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Attenuation of Adhesion, Biofilm Formation and Quorum Sensing of Campylobacter jejuni by Euodia ruticarpa

Bezek, Katja, Kurinčič, Marija, Knauder, Elvira, Klančnik, Anja, Raspor, Peter, Bucar, Franz, Smole Možina, Sonja
Phytotherapy research 2016 v.30 no.9 pp. 1527-1532
Campylobacter jejuni, Tetradium ruticarpum, Vibrio harveyi, adhesion, alkaloids, biofilm, environmental factors, ethanol, genes, luminescence, minimum inhibitory concentration, mutants, quinolones, quorum sensing, transporters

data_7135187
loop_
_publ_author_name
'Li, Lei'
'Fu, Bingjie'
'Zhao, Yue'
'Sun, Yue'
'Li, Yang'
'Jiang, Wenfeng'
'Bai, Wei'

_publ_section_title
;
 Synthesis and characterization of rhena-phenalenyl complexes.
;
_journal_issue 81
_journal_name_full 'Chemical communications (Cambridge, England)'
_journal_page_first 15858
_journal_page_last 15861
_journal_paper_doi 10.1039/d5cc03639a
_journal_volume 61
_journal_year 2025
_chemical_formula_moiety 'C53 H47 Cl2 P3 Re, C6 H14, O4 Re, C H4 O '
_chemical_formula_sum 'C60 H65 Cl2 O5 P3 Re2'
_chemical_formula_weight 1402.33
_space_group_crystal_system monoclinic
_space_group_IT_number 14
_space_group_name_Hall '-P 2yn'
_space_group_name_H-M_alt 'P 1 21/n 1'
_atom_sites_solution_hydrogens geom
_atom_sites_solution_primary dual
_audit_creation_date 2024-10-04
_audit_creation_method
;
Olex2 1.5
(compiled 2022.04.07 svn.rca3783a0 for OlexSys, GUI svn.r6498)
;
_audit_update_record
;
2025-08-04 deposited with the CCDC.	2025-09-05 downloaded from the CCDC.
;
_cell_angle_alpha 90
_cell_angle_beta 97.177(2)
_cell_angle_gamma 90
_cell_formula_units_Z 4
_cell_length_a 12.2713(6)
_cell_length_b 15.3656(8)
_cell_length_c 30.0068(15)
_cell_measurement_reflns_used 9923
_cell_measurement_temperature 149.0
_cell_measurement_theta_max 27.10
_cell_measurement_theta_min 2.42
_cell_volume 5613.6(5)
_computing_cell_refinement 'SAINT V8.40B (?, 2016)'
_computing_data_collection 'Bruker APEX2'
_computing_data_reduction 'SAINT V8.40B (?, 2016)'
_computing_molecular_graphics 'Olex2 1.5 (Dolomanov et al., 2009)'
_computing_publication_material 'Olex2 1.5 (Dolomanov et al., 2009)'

Thermophilic campylobacters are a major cause of bacterial food‐borne diarrhoeal disease. Adherence and biofilm formation are key elements of Campylobacter jejuni persistence in unfavourable environmental conditions. The phytochemical analysis of Euodia ruticarpa fruit ethanol solution extract (EREE) indicated that the major compounds were evodiamine (1), rutaecarpine (2) and evocarpine (9). E. ruticarpa fruit ethanol solution extract, compounds 1 and 2 as well as a mixture of quinolinone alkaloids with 41.7% of 9 were tested for antibacterial, antibiofilm and antiquorum sensing activities against C. jejuni. Minimal inhibitory concentrations varied from 64 to 1024 µg/mL. A mutant strain that lacks the functional gene coding for the CmeB efflux pump protein was the most susceptible. Interestingly, in addition to the wild‐type (NCTC 11168) and cmeB mutant, also a mutant that lacks autoinducer‐2 production (luxS) was able to adhere (1 h) and to produce a biofilm (24, 48 and 72 h). The subinhibitory concentrations of all preparations at least partly inhibited C. jejuni adhesion and biofilm formation with the most visible effect of the quinolinone alkaloid fraction. Using a Vibrio harveyi luminescence assay, the inhibition of autoinducer‐2 production was observed in the wild‐type and cmeB mutant after 48 h with the most visible effect of EREE and its fraction Q. Copyright © 2016 John Wiley & Sons, Ltd.